Scrooge stepped out into the hall, where he paused in front of the portrait of his ancestor, Ebenezer. He lifted the painting off the wall and looked at him for just a moment, before putting a foot through the canvas as if he was scoring the winning goal.

Eben glanced out of the window to see it was snowing, so he put on his overcoat and hat before venturing out. He hadn’t a moment to waste.

He set off down the street and was surprised to notice that despite the cold, everyone he passed had a smile on their face. ‘Good morning, Mr Scrooge,’ said a passer-by as he made his way towards the town centre. He raised his hat and returned the compliment.

Scrooge said: 'I should tell you that I had originally intended to buy the club as a tax write-off, but my accountant has advised me that if I make this ¿¿ he held up the cheque for one million pounds ¿¿ a charitable donation, your club,¿ he hesitated, ¿our club, can make a claim against tax and it will be worth one million, four hundred thousand pounds.¿

Scrooge said: ‘I should tell you that I had originally intended to buy the club as a tax write-off, but my accountant has advised me that if I make this —’ he held up the cheque for one million pounds ‘— a charitable donation, your club,’ he hesitated, ‘our club, can make a claim against tax and it will be worth one million, four hundred thousand pounds.’

When he reached the High Street, he quickly identified a shop he’d never noticed before but now recognised immediately.

As he stepped inside, he tried not to make it too obvious he knew the salesman who was walking towards him. ‘Good morning, Sir,’ said the salesman. ‘How can I help you?’

‘An old friend of mine, Mr Cratchit, came into your shop yesterday afternoon,’ said Scrooge, ‘with his wife and their son.’

‘I remember them well. They purchased the new SRX electric wheelchair.’

‘The latest model,’ said Scrooge. ‘I believe he paid a deposit of one thousand pounds.’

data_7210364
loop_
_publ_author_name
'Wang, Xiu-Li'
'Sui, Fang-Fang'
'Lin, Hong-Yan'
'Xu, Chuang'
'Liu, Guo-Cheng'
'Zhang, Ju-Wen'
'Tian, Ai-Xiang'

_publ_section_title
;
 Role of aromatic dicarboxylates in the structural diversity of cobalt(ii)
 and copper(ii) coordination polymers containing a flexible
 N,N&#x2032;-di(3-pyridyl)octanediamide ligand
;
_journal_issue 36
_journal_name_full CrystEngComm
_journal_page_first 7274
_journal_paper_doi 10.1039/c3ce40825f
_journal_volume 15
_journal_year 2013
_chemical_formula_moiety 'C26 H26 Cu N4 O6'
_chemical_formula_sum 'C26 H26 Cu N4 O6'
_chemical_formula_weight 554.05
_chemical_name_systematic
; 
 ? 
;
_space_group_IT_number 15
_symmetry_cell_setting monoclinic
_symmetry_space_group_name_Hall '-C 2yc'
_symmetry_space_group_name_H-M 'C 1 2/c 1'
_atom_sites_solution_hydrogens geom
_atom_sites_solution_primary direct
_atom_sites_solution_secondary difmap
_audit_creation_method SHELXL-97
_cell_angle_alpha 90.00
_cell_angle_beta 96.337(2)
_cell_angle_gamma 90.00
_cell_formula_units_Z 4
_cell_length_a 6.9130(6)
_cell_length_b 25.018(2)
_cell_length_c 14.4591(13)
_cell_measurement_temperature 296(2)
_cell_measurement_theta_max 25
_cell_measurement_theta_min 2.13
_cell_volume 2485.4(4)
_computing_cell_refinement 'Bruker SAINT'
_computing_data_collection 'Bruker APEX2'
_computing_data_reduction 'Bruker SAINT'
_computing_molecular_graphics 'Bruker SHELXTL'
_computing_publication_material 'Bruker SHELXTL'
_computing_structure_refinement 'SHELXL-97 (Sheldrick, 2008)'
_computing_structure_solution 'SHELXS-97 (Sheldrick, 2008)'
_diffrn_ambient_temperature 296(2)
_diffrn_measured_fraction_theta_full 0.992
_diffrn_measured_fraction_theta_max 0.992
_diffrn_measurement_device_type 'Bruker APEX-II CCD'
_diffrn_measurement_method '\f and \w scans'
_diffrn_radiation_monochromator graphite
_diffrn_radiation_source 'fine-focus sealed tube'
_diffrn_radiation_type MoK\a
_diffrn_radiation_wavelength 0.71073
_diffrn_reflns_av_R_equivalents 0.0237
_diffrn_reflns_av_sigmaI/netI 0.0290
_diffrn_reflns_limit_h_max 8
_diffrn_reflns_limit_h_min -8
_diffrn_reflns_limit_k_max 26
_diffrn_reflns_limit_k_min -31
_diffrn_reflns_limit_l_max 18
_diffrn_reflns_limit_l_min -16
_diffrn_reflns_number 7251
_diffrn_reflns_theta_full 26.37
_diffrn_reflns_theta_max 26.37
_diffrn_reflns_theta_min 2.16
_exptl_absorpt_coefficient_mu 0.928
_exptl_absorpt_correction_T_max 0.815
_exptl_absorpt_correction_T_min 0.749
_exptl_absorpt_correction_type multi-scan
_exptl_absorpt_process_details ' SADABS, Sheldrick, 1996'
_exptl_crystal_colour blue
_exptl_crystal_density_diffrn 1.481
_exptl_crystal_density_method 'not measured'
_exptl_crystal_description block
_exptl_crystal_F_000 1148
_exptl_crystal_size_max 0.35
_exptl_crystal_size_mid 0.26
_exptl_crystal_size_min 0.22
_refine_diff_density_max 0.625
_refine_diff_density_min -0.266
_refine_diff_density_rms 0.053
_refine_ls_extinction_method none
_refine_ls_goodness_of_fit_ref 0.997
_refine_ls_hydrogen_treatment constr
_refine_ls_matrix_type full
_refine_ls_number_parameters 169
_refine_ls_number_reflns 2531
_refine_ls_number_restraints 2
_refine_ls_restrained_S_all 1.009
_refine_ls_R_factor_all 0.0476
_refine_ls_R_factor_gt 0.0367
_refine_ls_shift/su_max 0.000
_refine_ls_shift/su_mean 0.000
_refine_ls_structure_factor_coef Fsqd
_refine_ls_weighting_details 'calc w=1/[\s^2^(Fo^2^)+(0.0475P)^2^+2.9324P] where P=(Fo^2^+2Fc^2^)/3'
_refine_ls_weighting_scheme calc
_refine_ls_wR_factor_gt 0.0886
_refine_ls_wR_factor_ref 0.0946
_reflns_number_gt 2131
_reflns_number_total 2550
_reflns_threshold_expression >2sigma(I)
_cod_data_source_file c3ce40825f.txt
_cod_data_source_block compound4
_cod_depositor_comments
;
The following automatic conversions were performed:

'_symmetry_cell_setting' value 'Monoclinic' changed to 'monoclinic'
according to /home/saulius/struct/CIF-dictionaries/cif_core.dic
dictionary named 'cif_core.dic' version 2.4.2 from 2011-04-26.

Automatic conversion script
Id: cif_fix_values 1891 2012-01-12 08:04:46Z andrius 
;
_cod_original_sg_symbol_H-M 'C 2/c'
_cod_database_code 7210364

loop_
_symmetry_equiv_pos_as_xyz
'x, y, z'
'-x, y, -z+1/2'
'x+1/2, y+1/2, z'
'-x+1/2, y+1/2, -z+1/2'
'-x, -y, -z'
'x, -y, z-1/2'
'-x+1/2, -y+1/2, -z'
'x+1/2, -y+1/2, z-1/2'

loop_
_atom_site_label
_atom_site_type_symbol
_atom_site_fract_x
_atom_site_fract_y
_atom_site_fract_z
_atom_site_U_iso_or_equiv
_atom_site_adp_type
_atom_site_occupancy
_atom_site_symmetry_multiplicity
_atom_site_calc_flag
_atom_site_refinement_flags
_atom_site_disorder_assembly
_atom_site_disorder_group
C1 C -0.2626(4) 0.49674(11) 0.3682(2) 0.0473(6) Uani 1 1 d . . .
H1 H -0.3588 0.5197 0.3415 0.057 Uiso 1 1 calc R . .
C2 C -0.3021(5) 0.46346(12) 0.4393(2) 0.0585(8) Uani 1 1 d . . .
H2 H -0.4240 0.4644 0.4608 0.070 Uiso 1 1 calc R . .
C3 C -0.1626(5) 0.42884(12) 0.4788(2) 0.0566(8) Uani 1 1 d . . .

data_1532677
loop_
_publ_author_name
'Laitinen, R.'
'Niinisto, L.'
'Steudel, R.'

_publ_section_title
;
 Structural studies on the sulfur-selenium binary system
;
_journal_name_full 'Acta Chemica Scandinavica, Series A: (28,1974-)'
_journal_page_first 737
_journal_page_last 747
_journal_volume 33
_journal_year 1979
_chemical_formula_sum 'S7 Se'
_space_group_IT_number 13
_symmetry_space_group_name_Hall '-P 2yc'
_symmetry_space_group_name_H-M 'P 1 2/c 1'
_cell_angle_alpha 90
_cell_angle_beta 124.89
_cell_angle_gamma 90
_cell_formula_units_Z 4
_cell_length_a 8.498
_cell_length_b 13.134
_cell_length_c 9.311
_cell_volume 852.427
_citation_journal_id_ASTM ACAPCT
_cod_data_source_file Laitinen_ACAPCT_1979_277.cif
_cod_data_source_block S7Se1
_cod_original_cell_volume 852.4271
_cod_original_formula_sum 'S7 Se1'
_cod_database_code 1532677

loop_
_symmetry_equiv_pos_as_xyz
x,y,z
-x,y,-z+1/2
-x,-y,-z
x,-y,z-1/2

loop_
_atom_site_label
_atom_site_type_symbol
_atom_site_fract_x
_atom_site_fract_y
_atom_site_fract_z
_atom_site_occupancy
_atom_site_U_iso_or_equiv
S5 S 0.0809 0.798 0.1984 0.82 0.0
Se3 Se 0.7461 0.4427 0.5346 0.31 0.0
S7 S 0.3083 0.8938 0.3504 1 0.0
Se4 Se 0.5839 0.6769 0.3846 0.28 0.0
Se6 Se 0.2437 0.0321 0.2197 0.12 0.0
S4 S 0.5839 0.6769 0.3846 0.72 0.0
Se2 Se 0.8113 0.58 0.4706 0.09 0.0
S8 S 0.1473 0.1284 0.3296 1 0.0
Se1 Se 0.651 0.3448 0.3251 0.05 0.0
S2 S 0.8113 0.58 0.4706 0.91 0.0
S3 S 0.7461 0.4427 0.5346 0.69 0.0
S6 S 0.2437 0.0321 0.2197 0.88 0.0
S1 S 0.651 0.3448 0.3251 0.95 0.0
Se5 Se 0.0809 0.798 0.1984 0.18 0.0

‘He did indeed, sir.’

‘Do you still have the cheque, by any chance?’

‘Yes, I’ll be banking it later.’

‘May I see it?’

The salesman looked puzzled, but opened the till and rifled through several cheques before finding the one he was looking for. Scrooge grabbed the cheque and tore it in half. He then took out his chequebook and said, ‘£4,600, is that correct?’

‘Plus VAT.’

‘Of course,’ said Scrooge, then wrote out the full amount and handed the cheque over.

‘Thank you, Sir,’ said the salesman as he placed the cheque in the till and closed it quickly.

‘Should Mr Cratchit ever ask you who paid for the wheelchair, you will not under any circumstances tell him. Is that understood?’

‘Of course, Sir,’ said the salesman. He would have thanked the customer who had ensured his Christmas bonus, but he’d already left the shop.

Scrooge continued on down the High Street, raising his hat to several more well-wishers before coming to halt outside a building he’d visited many times before, but not for this purpose.

Entering the bank, he joined a long queue of customers waiting to be served. When he eventually reached the front of the line, he asked the teller if he could have a word with the manager.

‘Mr Deering usually only sees customers who’ve made an appointment,’ she said. ‘I’ll have to see if he’s free, Mr . . ?’

‘Eben Scrooge.’